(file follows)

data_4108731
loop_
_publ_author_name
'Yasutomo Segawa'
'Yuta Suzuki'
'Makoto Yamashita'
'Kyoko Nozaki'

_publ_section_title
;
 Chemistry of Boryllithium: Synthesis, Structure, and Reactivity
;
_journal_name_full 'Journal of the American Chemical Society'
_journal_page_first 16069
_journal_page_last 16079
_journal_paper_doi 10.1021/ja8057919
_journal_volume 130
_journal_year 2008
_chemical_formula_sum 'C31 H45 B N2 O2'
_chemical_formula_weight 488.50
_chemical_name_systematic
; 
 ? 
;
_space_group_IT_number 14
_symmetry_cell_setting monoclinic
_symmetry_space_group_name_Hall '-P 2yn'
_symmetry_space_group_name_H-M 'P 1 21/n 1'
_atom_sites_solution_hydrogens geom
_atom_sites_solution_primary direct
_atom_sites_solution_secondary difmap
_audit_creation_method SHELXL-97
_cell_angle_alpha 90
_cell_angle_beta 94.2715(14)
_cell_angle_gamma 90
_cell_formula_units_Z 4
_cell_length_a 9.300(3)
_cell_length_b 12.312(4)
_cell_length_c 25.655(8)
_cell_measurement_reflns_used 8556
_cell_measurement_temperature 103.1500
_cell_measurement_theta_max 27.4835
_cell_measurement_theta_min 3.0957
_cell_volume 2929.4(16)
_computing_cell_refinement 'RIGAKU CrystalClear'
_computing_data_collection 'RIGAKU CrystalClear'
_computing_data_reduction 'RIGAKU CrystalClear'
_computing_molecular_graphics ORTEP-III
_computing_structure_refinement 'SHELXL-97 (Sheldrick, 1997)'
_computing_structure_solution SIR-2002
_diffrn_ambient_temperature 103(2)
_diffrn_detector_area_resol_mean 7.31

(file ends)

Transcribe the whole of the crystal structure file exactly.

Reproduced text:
data_4108731
loop_
_publ_author_name
'Yasutomo Segawa'
'Yuta Suzuki'
'Makoto Yamashita'
'Kyoko Nozaki'

_publ_section_title
;
 Chemistry of Boryllithium: Synthesis, Structure, and Reactivity
;
_journal_name_full 'Journal of the American Chemical Society'
_journal_page_first 16069
_journal_page_last 16079
_journal_paper_doi 10.1021/ja8057919
_journal_volume 130
_journal_year 2008
_chemical_formula_sum 'C31 H45 B N2 O2'
_chemical_formula_weight 488.50
_chemical_name_systematic
; 
 ? 
;
_space_group_IT_number 14
_symmetry_cell_setting monoclinic
_symmetry_space_group_name_Hall '-P 2yn'
_symmetry_space_group_name_H-M 'P 1 21/n 1'
_atom_sites_solution_hydrogens geom
_atom_sites_solution_primary direct
_atom_sites_solution_secondary difmap
_audit_creation_method SHELXL-97
_cell_angle_alpha 90
_cell_angle_beta 94.2715(14)
_cell_angle_gamma 90
_cell_formula_units_Z 4
_cell_length_a 9.300(3)
_cell_length_b 12.312(4)
_cell_length_c 25.655(8)
_cell_measurement_reflns_used 8556
_cell_measurement_temperature 103.1500
_cell_measurement_theta_max 27.4835
_cell_measurement_theta_min 3.0957
_cell_volume 2929.4(16)
_computing_cell_refinement 'RIGAKU CrystalClear'
_computing_data_collection 'RIGAKU CrystalClear'
_computing_data_reduction 'RIGAKU CrystalClear'
_computing_molecular_graphics ORTEP-III
_computing_structure_refinement 'SHELXL-97 (Sheldrick, 1997)'
_computing_structure_solution SIR-2002
_diffrn_ambient_temperature 103(2)
_diffrn_detector_area_resol_mean 7.31